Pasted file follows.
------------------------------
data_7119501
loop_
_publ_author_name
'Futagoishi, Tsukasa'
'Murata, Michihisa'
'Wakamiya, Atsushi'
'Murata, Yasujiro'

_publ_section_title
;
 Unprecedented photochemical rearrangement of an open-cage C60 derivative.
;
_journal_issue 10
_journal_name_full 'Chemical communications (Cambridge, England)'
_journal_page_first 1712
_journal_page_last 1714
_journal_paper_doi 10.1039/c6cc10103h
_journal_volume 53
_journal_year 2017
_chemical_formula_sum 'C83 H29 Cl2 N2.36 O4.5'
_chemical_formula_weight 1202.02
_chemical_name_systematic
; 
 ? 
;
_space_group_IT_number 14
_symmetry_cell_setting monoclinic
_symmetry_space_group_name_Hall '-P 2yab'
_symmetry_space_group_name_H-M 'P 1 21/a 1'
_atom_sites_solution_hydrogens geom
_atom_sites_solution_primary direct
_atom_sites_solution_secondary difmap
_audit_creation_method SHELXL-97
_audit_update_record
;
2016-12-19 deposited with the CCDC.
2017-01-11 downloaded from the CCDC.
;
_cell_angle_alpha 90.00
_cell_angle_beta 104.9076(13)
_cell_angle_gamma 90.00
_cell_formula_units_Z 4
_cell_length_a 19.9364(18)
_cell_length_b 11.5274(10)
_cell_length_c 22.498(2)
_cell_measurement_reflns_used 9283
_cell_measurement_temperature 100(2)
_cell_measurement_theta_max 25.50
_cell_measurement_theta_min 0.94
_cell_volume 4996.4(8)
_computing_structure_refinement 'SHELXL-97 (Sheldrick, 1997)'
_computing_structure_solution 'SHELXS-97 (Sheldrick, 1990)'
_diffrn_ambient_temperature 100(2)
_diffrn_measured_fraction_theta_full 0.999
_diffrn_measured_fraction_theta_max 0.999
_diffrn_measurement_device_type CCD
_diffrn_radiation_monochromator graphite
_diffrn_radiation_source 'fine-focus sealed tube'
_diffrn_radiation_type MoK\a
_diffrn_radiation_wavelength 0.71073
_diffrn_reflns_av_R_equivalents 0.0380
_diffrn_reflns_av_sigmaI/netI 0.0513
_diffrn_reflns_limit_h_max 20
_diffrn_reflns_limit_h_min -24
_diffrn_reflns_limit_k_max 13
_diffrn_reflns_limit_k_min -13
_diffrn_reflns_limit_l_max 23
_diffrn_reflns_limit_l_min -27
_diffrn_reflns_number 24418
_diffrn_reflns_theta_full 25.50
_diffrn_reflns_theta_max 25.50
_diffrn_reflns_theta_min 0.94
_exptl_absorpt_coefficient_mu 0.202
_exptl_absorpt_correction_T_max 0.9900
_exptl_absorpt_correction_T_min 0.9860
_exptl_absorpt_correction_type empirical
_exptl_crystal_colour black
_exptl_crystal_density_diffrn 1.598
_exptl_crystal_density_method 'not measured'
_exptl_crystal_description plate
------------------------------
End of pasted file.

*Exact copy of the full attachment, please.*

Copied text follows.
data_7119501
loop_
_publ_author_name
'Futagoishi, Tsukasa'
'Murata, Michihisa'
'Wakamiya, Atsushi'
'Murata, Yasujiro'

_publ_section_title
;
 Unprecedented photochemical rearrangement of an open-cage C60 derivative.
;
_journal_issue 10
_journal_name_full 'Chemical communications (Cambridge, England)'
_journal_page_first 1712
_journal_page_last 1714
_journal_paper_doi 10.1039/c6cc10103h
_journal_volume 53
_journal_year 2017
_chemical_formula_sum 'C83 H29 Cl2 N2.36 O4.5'
_chemical_formula_weight 1202.02
_chemical_name_systematic
; 
 ? 
;
_space_group_IT_number 14
_symmetry_cell_setting monoclinic
_symmetry_space_group_name_Hall '-P 2yab'
_symmetry_space_group_name_H-M 'P 1 21/a 1'
_atom_sites_solution_hydrogens geom
_atom_sites_solution_primary direct
_atom_sites_solution_secondary difmap
_audit_creation_method SHELXL-97
_audit_update_record
;
2016-12-19 deposited with the CCDC.
2017-01-11 downloaded from the CCDC.
;
_cell_angle_alpha 90.00
_cell_angle_beta 104.9076(13)
_cell_angle_gamma 90.00
_cell_formula_units_Z 4
_cell_length_a 19.9364(18)
_cell_length_b 11.5274(10)
_cell_length_c 22.498(2)
_cell_measurement_reflns_used 9283
_cell_measurement_temperature 100(2)
_cell_measurement_theta_max 25.50
_cell_measurement_theta_min 0.94
_cell_volume 4996.4(8)
_computing_structure_refinement 'SHELXL-97 (Sheldrick, 1997)'
_computing_structure_solution 'SHELXS-97 (Sheldrick, 1990)'
_diffrn_ambient_temperature 100(2)
_diffrn_measured_fraction_theta_full 0.999
_diffrn_measured_fraction_theta_max 0.999
_diffrn_measurement_device_type CCD
_diffrn_radiation_monochromator graphite
_diffrn_radiation_source 'fine-focus sealed tube'
_diffrn_radiation_type MoK\a
_diffrn_radiation_wavelength 0.71073
_diffrn_reflns_av_R_equivalents 0.0380
_diffrn_reflns_av_sigmaI/netI 0.0513
_diffrn_reflns_limit_h_max 20
_diffrn_reflns_limit_h_min -24
_diffrn_reflns_limit_k_max 13
_diffrn_reflns_limit_k_min -13
_diffrn_reflns_limit_l_max 23
_diffrn_reflns_limit_l_min -27
_diffrn_reflns_number 24418
_diffrn_reflns_theta_full 25.50
_diffrn_reflns_theta_max 25.50
_diffrn_reflns_theta_min 0.94
_exptl_absorpt_coefficient_mu 0.202
_exptl_absorpt_correction_T_max 0.9900
_exptl_absorpt_correction_T_min 0.9860
_exptl_absorpt_correction_type empirical
_exptl_crystal_colour black
_exptl_crystal_density_diffrn 1.598
_exptl_crystal_density_method 'not measured'
_exptl_crystal_description plate